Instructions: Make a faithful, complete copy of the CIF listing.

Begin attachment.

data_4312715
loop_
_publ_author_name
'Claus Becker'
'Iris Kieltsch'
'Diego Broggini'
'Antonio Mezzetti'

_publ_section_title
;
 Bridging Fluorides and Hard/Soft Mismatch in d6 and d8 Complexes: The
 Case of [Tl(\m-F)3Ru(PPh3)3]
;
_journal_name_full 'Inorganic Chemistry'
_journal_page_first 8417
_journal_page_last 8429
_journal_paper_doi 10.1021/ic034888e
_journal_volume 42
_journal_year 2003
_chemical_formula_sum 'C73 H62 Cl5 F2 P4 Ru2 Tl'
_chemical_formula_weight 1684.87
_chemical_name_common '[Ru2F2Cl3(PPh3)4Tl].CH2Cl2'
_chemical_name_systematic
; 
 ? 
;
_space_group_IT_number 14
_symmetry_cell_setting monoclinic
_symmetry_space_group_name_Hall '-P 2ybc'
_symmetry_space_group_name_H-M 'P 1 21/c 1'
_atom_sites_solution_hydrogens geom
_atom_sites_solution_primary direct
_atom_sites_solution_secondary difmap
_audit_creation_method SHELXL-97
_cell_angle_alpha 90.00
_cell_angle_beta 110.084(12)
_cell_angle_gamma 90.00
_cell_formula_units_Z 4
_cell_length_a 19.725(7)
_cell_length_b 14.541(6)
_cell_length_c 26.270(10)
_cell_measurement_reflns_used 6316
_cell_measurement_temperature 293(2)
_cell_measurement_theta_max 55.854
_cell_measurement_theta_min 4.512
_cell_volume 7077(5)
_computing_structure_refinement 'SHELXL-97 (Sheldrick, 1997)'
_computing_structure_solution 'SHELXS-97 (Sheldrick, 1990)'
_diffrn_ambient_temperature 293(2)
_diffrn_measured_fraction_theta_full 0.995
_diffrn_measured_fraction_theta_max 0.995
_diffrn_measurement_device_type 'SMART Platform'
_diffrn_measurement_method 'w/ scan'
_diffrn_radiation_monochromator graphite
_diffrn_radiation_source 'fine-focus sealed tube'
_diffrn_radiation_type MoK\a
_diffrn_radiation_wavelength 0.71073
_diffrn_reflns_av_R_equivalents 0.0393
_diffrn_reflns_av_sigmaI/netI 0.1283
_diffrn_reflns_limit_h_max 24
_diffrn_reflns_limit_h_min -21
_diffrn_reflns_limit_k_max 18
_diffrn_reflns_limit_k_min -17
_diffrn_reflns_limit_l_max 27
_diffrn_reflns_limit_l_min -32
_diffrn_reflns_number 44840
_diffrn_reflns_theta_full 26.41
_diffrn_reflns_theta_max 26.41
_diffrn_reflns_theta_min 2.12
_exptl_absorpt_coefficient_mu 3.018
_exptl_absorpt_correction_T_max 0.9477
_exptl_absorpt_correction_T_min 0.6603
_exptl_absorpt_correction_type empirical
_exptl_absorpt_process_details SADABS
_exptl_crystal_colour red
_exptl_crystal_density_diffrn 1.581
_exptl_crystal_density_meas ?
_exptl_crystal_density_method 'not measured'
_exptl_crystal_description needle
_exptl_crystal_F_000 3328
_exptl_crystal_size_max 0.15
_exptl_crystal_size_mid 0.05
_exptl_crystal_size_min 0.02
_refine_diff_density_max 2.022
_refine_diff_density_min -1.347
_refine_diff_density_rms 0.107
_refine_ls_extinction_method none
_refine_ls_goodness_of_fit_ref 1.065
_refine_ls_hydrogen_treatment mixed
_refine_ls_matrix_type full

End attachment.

data_4312715
loop_
_publ_author_name
'Claus Becker'
'Iris Kieltsch'
'Diego Broggini'
'Antonio Mezzetti'

_publ_section_title
;
 Bridging Fluorides and Hard/Soft Mismatch in d6 and d8 Complexes: The
 Case of [Tl(\m-F)3Ru(PPh3)3]
;
_journal_name_full 'Inorganic Chemistry'
_journal_page_first 8417
_journal_page_last 8429
_journal_paper_doi 10.1021/ic034888e
_journal_volume 42
_journal_year 2003
_chemical_formula_sum 'C73 H62 Cl5 F2 P4 Ru2 Tl'
_chemical_formula_weight 1684.87
_chemical_name_common '[Ru2F2Cl3(PPh3)4Tl].CH2Cl2'
_chemical_name_systematic
; 
 ? 
;
_space_group_IT_number 14
_symmetry_cell_setting monoclinic
_symmetry_space_group_name_Hall '-P 2ybc'
_symmetry_space_group_name_H-M 'P 1 21/c 1'
_atom_sites_solution_hydrogens geom
_atom_sites_solution_primary direct
_atom_sites_solution_secondary difmap
_audit_creation_method SHELXL-97
_cell_angle_alpha 90.00
_cell_angle_beta 110.084(12)
_cell_angle_gamma 90.00
_cell_formula_units_Z 4
_cell_length_a 19.725(7)
_cell_length_b 14.541(6)
_cell_length_c 26.270(10)
_cell_measurement_reflns_used 6316
_cell_measurement_temperature 293(2)
_cell_measurement_theta_max 55.854
_cell_measurement_theta_min 4.512
_cell_volume 7077(5)
_computing_structure_refinement 'SHELXL-97 (Sheldrick, 1997)'
_computing_structure_solution 'SHELXS-97 (Sheldrick, 1990)'
_diffrn_ambient_temperature 293(2)
_diffrn_measured_fraction_theta_full 0.995
_diffrn_measured_fraction_theta_max 0.995
_diffrn_measurement_device_type 'SMART Platform'
_diffrn_measurement_method 'w/ scan'
_diffrn_radiation_monochromator graphite
_diffrn_radiation_source 'fine-focus sealed tube'
_diffrn_radiation_type MoK\a
_diffrn_radiation_wavelength 0.71073
_diffrn_reflns_av_R_equivalents 0.0393
_diffrn_reflns_av_sigmaI/netI 0.1283
_diffrn_reflns_limit_h_max 24
_diffrn_reflns_limit_h_min -21
_diffrn_reflns_limit_k_max 18
_diffrn_reflns_limit_k_min -17
_diffrn_reflns_limit_l_max 27
_diffrn_reflns_limit_l_min -32
_diffrn_reflns_number 44840
_diffrn_reflns_theta_full 26.41
_diffrn_reflns_theta_max 26.41
_diffrn_reflns_theta_min 2.12
_exptl_absorpt_coefficient_mu 3.018
_exptl_absorpt_correction_T_max 0.9477
_exptl_absorpt_correction_T_min 0.6603
_exptl_absorpt_correction_type empirical
_exptl_absorpt_process_details SADABS
_exptl_crystal_colour red
_exptl_crystal_density_diffrn 1.581
_exptl_crystal_density_meas ?
_exptl_crystal_density_method 'not measured'
_exptl_crystal_description needle
_exptl_crystal_F_000 3328
_exptl_crystal_size_max 0.15
_exptl_crystal_size_mid 0.05
_exptl_crystal_size_min 0.02
_refine_diff_density_max 2.022
_refine_diff_density_min -1.347
_refine_diff_density_rms 0.107
_refine_ls_extinction_method none
_refine_ls_goodness_of_fit_ref 1.065
_refine_ls_hydrogen_treatment mixed
_refine_ls_matrix_type full